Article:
In calling me deceptive, Varner invoked one of the most odious stereotypes of transgender people, a stereotype that is often used as an excuse for violence and even murder. In proclaiming “Zeke is not the guy you think he is” and that “there is deception on levels y’all don’t understand,” Varner is saying that I’m not really a man and that simply living as my authentic self is a nefarious trick. In reality, by being Zeke the dude, I am being my most honest self — as is every other transgender person going about their daily lives.
Zeke Smith wrote a guest piece for the Hollywood Reporter about being outed as transgender on Survivor, and it is too good for one quote to do it justice. Read the whole thing here.
I think of reading like a balanced diet; if your sentences are baggy, too baroque, cut back on fatty Foster Wallace, say, and pick up Kafka, as roughage. If your aesthetic has become so refined it is stopping you from placing a single black mark on white paper, stop worrying so much about what Nabakov would say; pick up Dostoevsky, patron saint of substance over style.
Warning: Swearing, angst (come on guys it wouldn’t be me if there wasn’t a little drama in this) and umm sassy, witty, playful banter.
A/N: This is a spin off of Criminal Minds Penelope x Morgan relationship, only they end up together at the end. haha. There will only be like 5 or 6 parts to this at the most. Hope you enjoy, let me know if you want to be tagged.
You being the tech analysis for the Avengers, you’re at their call 24/7 specially when they take off on missions. You have a great relationship with the whole team, but the playful, witty banter you have with Steve is next level, your his favorite girl and he’s your blue eyed god. Little does he realize you’re harboring a deep, brooding love for him, now if only he returned the same feelings.
Your heels click on the floor under you as you make your way
down the office hallway, thumbs clicking away as you text, briefly looking up
you see Nat, Wanda and Clint looking out from the meeting room. Quickly you
enter through the side door.
“What are we staring at?” You don’t look up still texting
“Did you miss the show?” Clint asks with a small chuckle.
this day in 1830, the Book of Mormon was first published at E.B
Grandin’s New York bookstore. The founder of Mormonism, Joseph Smith Jr,
claimed that he had been visited by an angel called Moroni who told him
of ancient writings on golden plates which described people God led to
the Western hemisphere before the birth of Jesus. These plates were
supposedly found by Smith buried by a tree near his home.
Smith said he was told by Moroni to translate the plates into English
and publish them. Smith initially struggled to find someone to publish
the book as many considered it fraudulent and blasphemous. Smith
and his friend Martin Harris began work on translating the Book of
Mormon, with Smith dictating by either reading directly or using seer
stones placed in a top hat. It took eight men and boys
working 12 hours a day, six days a week, for almost eight months to
print the initial 5,000 copies, which went on sale in March 1830. The
building in New York where the Book of Mormon was first published and
sold is now the Book of Mormon Historic Publication Site.
Some of you have written asking for recommendations for things to read over the summer. I just read things that I’m in the mood to read, but these are some of the books I’d like to read this summer.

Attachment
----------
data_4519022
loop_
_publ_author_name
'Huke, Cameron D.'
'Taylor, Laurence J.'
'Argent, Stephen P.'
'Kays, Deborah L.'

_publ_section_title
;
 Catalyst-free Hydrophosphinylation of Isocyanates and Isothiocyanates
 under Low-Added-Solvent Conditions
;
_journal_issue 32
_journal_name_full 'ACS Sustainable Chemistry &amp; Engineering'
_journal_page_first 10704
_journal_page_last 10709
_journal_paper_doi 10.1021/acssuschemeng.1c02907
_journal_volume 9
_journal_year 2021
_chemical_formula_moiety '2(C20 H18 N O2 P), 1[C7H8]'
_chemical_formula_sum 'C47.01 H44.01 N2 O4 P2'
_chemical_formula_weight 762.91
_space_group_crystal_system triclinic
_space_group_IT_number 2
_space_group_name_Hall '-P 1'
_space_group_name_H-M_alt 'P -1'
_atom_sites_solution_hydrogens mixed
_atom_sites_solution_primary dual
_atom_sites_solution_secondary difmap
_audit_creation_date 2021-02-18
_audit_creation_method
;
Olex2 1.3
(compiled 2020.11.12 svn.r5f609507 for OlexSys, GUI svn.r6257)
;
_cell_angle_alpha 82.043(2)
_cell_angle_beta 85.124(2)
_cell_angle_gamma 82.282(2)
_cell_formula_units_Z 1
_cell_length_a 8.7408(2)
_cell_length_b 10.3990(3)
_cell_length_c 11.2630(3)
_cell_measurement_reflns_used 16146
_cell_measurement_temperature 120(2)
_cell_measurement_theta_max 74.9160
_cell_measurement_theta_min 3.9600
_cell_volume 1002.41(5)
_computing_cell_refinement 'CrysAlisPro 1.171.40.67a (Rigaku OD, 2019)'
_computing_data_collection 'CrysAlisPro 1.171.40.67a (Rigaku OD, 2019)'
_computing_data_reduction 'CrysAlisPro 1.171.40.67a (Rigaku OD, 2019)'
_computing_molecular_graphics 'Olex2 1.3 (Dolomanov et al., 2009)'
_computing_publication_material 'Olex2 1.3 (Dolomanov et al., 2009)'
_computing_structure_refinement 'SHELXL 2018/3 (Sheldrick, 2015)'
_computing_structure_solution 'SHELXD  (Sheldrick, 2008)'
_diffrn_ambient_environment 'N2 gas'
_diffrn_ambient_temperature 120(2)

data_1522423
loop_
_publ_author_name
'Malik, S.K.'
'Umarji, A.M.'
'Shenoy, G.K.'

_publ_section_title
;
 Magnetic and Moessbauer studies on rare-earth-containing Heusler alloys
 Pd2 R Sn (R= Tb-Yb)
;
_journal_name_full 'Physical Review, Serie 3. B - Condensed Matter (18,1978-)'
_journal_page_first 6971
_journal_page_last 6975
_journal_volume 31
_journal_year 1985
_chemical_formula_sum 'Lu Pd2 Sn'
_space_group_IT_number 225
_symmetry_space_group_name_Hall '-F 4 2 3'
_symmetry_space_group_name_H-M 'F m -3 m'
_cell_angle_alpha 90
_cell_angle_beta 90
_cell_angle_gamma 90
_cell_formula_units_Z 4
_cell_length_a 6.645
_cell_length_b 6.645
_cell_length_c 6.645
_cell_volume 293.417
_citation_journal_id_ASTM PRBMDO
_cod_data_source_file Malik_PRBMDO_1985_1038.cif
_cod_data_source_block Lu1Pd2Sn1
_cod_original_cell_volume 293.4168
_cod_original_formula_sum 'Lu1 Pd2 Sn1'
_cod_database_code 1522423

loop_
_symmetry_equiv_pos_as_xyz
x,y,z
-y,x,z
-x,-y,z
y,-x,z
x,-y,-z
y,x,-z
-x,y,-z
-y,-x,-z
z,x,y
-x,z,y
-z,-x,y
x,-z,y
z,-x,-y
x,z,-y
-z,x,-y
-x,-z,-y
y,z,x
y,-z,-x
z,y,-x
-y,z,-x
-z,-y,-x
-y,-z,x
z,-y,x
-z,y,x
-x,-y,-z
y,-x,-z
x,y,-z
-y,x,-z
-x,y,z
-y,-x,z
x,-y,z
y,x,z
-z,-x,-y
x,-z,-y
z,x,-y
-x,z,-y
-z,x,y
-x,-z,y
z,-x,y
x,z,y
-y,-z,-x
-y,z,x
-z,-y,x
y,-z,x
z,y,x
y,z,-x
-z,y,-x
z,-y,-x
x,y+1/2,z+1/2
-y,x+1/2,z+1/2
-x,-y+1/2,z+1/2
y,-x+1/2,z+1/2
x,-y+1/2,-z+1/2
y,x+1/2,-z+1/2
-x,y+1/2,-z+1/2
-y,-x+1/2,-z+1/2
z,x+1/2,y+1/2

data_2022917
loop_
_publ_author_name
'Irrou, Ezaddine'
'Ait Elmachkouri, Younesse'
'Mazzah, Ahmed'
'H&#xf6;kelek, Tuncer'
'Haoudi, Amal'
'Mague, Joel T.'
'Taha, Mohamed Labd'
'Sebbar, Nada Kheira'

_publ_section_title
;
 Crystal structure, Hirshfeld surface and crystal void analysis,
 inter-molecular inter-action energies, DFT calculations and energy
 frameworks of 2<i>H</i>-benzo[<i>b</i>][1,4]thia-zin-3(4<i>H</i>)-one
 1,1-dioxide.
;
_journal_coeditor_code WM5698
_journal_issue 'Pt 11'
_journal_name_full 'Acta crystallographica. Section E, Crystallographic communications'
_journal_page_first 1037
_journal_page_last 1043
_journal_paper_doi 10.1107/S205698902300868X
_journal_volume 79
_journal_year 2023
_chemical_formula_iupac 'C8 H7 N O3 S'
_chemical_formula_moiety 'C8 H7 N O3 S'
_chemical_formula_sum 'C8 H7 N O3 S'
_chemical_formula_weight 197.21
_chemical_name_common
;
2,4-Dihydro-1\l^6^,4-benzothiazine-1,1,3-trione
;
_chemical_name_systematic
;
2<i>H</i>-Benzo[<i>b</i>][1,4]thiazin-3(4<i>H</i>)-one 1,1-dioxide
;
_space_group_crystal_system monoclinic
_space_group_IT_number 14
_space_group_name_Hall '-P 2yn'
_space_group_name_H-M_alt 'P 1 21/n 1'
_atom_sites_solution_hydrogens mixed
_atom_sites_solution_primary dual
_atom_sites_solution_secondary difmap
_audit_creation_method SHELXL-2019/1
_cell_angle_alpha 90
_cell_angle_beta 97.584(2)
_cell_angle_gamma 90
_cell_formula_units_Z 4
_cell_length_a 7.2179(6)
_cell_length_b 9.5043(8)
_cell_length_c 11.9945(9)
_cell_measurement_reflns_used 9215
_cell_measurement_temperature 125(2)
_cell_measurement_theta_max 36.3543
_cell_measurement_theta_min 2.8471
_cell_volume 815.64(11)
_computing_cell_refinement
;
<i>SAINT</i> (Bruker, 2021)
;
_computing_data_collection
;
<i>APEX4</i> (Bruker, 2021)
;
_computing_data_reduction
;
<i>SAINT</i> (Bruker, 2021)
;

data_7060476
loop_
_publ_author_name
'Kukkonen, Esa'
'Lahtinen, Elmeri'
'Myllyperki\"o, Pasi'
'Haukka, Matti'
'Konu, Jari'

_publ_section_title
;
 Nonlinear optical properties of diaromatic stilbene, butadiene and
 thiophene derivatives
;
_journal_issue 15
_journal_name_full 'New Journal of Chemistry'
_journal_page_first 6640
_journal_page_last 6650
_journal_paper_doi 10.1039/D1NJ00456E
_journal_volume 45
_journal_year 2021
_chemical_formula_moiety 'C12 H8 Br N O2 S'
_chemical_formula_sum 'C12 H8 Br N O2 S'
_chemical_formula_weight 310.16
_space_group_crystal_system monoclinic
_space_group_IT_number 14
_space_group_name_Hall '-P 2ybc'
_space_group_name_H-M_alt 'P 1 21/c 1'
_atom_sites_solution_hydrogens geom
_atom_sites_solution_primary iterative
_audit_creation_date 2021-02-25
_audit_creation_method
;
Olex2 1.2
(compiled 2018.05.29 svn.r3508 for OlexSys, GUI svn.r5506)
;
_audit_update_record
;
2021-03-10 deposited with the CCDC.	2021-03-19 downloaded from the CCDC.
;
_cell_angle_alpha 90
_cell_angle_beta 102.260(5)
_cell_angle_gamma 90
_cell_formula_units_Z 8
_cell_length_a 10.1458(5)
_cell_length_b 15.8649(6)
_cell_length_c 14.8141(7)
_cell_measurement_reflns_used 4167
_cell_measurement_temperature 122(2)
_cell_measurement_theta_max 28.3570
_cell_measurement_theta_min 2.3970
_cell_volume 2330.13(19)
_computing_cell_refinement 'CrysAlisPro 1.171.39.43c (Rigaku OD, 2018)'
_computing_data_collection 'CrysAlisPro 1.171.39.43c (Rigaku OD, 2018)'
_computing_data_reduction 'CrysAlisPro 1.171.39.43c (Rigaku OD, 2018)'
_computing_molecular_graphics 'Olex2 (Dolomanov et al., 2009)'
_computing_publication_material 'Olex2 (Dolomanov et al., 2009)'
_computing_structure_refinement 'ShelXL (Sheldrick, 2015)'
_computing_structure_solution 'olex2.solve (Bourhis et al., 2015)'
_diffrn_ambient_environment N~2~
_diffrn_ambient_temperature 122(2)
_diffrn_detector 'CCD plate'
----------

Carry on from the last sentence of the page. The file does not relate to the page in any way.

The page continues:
Prose (Fiction, mostly)
How To Be Both, Ali Smith (currently reading) The Waves, Virginia Woolf (currently reading) The Ministry of Utmost Happiness, Arundhati Roy Invisible Cities, Italo Calvino In the Skin of a Lion, Michael Ondaatje In Other Words, Jhumpa Lahiri Cat’s Cradle, Kurt Vonnegut Fugitive Pieces, Anne Michaels The Awakening and Other Stories, Kate Chopin
Louder Than Hearts, Zeina Hashem Beck (currently reading) Citizen, Camille Rankin alchemies of distance, Caroline Sinavaiana-Gabbard Incarnadine, Mary Szybist This Far Back Everything Shimmers, Vicki Husband Extracting the Stone of Madness, Alejandra Pizarnik A History of Colour: New and Selected Poems, Stanley Moss
Woman and Nature, The Roaring Inside Her, Susan Griffin Danube: A Sentimental Journey from the Source to the Black Sea, Claudio Magris Mythologies, Roland Barthes Mussoorie and Landour: Days of Wine and Roses, Ruskin Bond Blue Nights, Joan Didion
In my low periods, I wondered what was the point of creating art. For whom? Are we animating God? Are we talking to ourselves? And what was the ultimate goal? To have one’s work caged in art’s great zoos- the Modern, the Met, the Louvre?
I craved honesty, yet found dishonesty in myself. Why commit to art? For self-realization, or for itself? It seemed indulgent to add to the glut unless one offered illumination.
Often I’d sit and try to write or draw, but all of the manic activity in the streets, coupled with the Vietnam War, made my efforts seem meaningless. I could not identify with political movements. In trying to join them I felt overwhelmed by yet another form of bureaucracy. I wondered if anything I did mattered.
Robert had little patience with these introspective bouts of mine. He never seemed to question his artistic drives, and by his example, I understood that what matters is the work: the string of words propelled by God becoming a poem, a weave of colour and graphite scrawled upon the sheet that magnifies His motion. To achieve within the work a perfect balance of faith and execution. From this state of mind comes a light, life-charged.